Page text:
Except that my whole apartment is more or less one room.

The idea was comfort first, fashion second. That would be the idea that lead me to partner my newly picked-up size-medium CK blue button-down with the $8. 36 inch elastic waist band khaki trousers that I bought at Target. The thing is, I love elastic waistbands, but I knew such a mammoth pair of pants would not be flattering. And you know what? Frankly, my dearies, I don’t give a damn. Closest thing to sweatpants I own; felt right all night. What do you think of this week’s outfit?

Conservative collar and relaxed waist

Oops I crapped my 36 inch elastic waistband pants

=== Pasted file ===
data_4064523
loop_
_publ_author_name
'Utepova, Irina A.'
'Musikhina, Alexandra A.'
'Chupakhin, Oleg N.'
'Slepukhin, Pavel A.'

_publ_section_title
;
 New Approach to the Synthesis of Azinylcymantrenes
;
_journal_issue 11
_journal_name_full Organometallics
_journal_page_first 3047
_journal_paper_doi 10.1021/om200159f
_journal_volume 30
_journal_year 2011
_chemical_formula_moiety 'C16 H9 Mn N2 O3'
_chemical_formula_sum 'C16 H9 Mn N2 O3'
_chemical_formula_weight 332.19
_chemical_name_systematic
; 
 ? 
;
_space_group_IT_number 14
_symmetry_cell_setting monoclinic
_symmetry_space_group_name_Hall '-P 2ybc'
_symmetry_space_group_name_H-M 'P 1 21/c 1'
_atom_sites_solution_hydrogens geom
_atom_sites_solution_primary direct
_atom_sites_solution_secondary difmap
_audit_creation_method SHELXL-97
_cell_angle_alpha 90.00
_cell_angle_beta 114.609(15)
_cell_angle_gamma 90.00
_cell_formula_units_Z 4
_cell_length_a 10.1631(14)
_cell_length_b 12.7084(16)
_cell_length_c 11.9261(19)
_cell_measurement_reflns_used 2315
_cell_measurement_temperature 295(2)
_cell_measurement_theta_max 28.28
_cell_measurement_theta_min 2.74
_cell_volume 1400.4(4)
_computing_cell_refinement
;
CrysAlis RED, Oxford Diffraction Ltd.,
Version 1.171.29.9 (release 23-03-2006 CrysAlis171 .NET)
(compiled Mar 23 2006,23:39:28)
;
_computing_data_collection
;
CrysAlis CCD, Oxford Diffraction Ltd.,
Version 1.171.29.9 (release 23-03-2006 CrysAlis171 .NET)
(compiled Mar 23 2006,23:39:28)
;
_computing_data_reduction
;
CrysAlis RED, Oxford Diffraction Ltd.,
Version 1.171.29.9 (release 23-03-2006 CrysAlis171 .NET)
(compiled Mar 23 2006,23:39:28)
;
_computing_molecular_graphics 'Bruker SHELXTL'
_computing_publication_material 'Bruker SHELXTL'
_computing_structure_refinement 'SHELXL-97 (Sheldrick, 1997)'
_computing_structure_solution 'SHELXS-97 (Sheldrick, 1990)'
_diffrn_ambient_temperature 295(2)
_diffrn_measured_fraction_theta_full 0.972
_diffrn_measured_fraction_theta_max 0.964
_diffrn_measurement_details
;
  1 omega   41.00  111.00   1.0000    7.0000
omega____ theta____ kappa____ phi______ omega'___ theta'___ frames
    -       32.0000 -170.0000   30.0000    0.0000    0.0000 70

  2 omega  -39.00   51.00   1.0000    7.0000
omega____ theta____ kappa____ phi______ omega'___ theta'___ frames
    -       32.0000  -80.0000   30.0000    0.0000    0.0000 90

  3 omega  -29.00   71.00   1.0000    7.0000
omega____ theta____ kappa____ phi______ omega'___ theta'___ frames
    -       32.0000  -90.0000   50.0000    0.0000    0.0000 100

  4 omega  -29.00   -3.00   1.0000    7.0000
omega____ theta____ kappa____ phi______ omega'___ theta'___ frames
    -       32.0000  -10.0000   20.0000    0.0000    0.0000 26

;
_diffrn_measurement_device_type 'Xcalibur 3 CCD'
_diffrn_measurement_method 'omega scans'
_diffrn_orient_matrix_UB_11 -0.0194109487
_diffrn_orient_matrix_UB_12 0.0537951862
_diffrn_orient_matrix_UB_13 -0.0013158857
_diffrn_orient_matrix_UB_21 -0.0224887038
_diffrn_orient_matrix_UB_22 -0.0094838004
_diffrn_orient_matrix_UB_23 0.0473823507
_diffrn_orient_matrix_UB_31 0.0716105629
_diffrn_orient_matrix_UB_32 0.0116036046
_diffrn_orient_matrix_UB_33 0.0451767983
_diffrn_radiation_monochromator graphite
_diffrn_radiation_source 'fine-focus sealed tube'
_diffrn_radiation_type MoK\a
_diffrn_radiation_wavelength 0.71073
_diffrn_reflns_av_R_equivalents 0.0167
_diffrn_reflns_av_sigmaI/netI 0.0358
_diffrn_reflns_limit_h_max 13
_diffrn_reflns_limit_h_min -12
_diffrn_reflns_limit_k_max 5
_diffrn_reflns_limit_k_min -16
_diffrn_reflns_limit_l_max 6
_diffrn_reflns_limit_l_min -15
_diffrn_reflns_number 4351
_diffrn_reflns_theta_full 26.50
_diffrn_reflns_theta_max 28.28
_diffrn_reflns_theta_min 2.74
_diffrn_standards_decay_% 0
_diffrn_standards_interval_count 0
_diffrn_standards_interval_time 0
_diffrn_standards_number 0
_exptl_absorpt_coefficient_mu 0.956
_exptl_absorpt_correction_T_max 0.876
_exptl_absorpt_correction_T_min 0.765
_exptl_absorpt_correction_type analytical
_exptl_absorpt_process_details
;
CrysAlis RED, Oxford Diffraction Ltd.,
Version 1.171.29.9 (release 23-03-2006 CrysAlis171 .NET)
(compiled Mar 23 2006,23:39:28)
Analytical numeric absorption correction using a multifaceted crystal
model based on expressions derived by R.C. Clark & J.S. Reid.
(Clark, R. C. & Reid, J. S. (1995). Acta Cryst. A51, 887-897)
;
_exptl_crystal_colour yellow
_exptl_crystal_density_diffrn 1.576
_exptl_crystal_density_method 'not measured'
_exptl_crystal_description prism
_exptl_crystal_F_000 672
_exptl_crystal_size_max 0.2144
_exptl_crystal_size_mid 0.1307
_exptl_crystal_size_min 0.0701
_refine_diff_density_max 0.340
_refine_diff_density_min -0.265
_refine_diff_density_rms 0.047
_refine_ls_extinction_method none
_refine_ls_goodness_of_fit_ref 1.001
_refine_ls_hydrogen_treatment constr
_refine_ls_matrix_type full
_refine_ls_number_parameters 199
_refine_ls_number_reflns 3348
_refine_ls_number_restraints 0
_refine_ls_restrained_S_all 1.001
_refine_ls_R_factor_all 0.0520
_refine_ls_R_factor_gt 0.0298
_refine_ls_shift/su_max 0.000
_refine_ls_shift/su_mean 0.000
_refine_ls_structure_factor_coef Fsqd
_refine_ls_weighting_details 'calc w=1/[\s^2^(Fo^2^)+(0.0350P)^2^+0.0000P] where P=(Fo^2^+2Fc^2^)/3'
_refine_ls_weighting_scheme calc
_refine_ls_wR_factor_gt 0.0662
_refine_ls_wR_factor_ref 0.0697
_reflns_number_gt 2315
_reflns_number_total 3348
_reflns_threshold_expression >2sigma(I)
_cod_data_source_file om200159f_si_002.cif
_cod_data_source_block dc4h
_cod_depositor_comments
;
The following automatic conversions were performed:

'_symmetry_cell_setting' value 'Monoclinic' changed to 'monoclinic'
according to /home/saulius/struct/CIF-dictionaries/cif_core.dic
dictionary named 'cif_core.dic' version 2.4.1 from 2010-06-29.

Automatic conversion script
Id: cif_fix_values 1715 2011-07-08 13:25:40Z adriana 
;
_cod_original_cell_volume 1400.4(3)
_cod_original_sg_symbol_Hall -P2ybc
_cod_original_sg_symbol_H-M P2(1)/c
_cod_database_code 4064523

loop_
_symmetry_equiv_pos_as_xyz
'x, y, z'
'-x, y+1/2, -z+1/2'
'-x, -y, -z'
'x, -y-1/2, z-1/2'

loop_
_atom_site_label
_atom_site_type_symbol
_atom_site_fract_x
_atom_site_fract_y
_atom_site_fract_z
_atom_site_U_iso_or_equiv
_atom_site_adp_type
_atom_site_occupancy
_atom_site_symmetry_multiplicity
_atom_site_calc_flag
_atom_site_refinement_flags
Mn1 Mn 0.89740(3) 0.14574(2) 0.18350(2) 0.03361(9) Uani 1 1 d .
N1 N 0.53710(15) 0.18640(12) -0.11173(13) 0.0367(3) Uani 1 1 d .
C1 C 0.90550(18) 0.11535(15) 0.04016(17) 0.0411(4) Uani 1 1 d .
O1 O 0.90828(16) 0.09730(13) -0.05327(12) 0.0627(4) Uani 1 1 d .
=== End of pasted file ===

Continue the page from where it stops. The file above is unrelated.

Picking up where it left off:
The Third Coast

The Flag of Thunder Bay Ontario

This year has been a journey for me, like a long hike up a tall mountain. On the first day of January 2008, I renounced alcohol and that, as Robert Frost once said, has made all the difference… With more money in my pocket and a clearer head, I quickly realized that I needed my own place to live. I accepted guidance in the housing department from my boss / chef the Lord, and I moved into a basement studio outside of Harvard Square. Living by myself has allowed me to get to know myself.

Now its December and I am working towards a strong finish for this transformative year. Steps have been taken to eliminate all the negative substances from my body. I have discovered that the path I need to walk must be separate and apart from all that shit, or I will too easily slide back into the rut of addiction. The only thing I am willing to put into my body is marijuana, and in Massachusetts, in the November election, marijuana was decriminalized. So I ain’t no criminal.